Massachusetts Gov. Patrick Should Say No to Sales Tax Holidays and Focus Instead on Real Tax Relief
August 2, 2010
Massachusetts may soon be the 19th state to enact a sales tax holiday for 2010. Massachusetts lawmakers have sent a sales tax holiday bill to Governor Patrick’s desk and the Governor has indicated that he will sign the bill. But the Governor would be wise to steer clear of this bill.
The popular but ill-advised policy of offering a temporary break from sales taxes has become more prevalent over the last decade, with 18 states having scheduled at least one holiday in 2010. In a way this makes sense. Politicians love sales tax holidays because it allows them to pass a relatively small tax cut and forever brand themselves with the invaluable “Tax Cutter” stamp. That is not to say that a small tax cut is not worthwhile. But if Massachusetts has the extra room in their budget to afford even a small tax cut it would be much better to give that tax cut to all consumers regardless of when they shop.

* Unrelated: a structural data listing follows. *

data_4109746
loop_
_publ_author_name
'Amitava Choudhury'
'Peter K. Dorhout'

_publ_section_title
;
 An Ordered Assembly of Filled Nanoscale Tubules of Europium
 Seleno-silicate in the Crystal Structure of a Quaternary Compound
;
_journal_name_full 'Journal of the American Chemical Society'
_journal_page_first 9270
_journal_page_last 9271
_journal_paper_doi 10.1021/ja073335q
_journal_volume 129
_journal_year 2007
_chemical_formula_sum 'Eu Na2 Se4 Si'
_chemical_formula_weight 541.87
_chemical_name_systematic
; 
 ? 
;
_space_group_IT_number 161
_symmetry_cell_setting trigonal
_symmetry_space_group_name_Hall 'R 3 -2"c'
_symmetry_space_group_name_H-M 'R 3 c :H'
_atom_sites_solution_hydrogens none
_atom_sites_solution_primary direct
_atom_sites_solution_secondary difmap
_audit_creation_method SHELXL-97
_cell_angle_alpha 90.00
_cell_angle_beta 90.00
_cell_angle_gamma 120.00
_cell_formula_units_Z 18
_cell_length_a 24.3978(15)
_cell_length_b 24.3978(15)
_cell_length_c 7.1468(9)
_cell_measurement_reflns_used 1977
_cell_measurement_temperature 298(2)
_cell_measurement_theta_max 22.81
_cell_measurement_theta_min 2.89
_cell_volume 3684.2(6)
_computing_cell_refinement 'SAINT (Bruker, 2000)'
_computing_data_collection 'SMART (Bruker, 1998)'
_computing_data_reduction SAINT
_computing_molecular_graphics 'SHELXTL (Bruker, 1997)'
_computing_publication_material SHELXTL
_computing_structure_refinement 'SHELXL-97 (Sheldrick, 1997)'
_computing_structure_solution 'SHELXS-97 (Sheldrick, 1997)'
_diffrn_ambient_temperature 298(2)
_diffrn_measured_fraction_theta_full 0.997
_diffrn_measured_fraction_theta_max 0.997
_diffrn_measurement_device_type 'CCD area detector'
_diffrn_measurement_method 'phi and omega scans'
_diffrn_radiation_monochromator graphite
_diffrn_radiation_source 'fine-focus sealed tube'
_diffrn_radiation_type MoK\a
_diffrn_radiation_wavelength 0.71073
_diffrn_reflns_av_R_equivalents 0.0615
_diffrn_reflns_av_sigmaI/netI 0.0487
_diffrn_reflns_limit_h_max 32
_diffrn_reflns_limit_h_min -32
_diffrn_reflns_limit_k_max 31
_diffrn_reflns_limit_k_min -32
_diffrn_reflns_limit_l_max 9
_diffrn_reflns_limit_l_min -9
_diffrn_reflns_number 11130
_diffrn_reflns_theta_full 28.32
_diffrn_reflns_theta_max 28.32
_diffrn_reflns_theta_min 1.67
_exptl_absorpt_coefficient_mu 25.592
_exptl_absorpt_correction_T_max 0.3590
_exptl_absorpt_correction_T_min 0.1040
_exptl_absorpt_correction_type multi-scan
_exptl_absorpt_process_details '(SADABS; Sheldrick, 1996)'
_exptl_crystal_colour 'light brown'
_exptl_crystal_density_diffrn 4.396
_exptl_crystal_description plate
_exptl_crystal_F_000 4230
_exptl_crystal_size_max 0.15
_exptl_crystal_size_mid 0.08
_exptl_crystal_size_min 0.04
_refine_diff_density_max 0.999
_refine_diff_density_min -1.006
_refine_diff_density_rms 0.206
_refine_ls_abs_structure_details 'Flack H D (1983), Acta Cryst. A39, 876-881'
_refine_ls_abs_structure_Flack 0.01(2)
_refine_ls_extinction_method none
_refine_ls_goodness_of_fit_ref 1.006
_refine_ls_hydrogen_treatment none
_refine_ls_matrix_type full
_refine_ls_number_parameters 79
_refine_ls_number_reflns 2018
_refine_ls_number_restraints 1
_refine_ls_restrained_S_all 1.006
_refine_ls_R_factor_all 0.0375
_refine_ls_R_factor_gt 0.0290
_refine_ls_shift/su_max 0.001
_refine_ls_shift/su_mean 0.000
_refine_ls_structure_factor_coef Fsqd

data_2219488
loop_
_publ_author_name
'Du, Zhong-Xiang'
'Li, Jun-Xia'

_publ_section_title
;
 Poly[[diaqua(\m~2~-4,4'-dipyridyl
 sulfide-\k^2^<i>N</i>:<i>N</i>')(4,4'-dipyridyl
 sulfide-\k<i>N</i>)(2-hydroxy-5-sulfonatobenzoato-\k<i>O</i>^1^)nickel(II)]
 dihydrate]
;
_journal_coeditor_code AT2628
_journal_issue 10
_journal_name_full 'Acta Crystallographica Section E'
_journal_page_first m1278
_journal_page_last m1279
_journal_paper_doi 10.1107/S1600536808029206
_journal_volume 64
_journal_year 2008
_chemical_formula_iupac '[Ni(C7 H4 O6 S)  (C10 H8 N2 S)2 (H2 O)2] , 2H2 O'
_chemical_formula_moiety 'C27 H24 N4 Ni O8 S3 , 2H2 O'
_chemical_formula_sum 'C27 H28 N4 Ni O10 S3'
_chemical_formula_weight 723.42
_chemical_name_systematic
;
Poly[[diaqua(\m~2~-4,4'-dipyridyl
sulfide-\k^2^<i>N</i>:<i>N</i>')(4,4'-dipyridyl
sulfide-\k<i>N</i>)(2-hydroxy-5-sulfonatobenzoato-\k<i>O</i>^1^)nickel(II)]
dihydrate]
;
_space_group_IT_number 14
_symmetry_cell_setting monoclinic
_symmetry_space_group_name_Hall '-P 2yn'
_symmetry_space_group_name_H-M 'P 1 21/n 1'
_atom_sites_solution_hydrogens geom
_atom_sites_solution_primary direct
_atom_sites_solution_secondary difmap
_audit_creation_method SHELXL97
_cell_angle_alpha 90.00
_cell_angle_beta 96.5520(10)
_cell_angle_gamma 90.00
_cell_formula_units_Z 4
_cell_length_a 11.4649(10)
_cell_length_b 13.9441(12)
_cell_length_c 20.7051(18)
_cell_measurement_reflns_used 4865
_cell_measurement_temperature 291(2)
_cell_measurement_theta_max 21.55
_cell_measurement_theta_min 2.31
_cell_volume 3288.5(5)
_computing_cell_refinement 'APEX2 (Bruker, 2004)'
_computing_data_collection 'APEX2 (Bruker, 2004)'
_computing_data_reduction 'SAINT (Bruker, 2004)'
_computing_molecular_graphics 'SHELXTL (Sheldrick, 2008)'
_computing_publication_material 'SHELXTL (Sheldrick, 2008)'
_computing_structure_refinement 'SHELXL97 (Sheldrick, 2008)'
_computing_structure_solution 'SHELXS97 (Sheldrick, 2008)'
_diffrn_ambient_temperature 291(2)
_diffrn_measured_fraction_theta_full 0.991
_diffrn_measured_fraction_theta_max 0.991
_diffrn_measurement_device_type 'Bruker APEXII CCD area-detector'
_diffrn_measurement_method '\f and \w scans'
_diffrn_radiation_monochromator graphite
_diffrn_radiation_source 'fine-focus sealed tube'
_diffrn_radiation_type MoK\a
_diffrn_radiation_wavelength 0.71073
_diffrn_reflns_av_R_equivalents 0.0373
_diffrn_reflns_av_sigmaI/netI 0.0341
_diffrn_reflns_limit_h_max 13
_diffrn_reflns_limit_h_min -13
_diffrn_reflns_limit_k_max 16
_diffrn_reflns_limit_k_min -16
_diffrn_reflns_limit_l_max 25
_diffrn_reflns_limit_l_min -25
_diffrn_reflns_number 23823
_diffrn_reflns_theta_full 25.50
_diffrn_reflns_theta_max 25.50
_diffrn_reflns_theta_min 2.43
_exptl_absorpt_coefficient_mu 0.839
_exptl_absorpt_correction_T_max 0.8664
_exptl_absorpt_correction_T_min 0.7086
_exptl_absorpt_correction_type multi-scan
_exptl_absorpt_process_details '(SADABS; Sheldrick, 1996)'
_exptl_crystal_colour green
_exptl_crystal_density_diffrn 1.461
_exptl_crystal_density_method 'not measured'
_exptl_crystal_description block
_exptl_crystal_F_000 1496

The argument that sales tax holidays are a great boon for the economy is wrong. Sales tax holidays mostly shift the timing of purchases that would have occurred anyway. Business will increase during the tax free period, but it will be down in the weeks before and after.
If you have to offer a holiday from your state’s tax system, maybe that is a sign that there are larger problems. Gimmicks like sales tax holidays distract from real, beneficial tax reform. Bay Staters should not be mollified by such policies, but instead should demand that their elected officials make genuine tax reform a priority.